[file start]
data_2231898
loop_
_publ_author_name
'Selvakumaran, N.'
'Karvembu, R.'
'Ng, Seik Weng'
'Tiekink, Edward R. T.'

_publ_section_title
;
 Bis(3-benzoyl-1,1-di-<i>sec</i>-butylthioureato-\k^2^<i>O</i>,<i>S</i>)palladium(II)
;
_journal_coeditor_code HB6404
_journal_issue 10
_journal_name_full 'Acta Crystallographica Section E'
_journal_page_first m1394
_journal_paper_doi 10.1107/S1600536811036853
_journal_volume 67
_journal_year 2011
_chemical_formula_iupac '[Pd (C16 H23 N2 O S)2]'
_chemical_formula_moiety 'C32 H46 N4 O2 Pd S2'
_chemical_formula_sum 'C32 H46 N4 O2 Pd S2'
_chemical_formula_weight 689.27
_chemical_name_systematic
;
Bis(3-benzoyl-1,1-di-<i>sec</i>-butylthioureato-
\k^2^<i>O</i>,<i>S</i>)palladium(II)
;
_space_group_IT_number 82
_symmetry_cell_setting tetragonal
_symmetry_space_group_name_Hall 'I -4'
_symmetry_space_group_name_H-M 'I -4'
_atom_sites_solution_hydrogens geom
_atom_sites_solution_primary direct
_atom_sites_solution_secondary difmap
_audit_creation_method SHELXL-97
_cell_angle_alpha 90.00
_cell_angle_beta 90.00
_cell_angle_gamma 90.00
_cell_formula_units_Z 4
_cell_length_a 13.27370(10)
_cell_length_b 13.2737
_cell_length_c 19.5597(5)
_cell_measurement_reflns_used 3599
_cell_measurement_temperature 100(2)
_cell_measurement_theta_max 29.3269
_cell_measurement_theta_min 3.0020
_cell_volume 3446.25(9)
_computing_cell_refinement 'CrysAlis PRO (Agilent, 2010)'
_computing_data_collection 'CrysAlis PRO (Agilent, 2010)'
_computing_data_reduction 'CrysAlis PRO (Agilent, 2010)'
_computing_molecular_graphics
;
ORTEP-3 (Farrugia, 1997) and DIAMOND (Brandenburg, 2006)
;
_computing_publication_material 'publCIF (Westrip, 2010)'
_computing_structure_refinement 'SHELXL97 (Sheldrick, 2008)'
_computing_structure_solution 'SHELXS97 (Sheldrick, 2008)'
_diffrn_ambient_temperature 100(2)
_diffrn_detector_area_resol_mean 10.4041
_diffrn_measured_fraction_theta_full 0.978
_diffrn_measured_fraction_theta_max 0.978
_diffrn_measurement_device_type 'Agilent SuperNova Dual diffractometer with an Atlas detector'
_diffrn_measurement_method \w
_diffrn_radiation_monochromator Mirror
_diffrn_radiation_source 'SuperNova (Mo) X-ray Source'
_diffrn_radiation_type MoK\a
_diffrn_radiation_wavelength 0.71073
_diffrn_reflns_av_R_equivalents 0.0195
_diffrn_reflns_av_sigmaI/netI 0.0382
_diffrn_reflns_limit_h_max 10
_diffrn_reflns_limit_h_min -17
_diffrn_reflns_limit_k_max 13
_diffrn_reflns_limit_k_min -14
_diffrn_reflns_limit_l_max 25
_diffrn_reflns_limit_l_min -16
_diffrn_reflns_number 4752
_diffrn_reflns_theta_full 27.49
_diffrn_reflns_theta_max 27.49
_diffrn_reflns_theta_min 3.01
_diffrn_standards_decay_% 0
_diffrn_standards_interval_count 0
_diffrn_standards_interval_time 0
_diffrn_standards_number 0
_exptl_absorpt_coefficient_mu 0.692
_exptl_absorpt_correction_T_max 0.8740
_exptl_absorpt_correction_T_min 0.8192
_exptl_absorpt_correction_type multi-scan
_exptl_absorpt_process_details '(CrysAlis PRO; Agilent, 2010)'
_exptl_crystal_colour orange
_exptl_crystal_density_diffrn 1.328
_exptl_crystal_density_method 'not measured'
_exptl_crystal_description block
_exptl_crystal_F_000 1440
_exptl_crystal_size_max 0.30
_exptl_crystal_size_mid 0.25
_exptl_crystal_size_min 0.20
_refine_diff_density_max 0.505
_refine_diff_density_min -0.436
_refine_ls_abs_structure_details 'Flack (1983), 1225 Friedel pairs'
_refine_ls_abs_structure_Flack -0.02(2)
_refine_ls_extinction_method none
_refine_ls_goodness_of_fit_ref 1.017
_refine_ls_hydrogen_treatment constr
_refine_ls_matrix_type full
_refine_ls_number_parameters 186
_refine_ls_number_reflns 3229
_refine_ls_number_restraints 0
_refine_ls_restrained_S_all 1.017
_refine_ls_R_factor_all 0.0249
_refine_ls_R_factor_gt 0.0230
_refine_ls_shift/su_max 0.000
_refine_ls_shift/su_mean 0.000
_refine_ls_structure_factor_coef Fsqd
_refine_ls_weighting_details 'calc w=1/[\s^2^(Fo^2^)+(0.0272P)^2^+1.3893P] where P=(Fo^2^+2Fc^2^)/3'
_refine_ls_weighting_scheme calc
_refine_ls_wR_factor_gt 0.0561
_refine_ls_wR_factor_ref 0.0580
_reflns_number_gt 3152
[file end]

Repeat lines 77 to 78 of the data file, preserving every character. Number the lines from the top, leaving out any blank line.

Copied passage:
_diffrn_reflns_theta_full 27.49
_diffrn_reflns_theta_max 27.49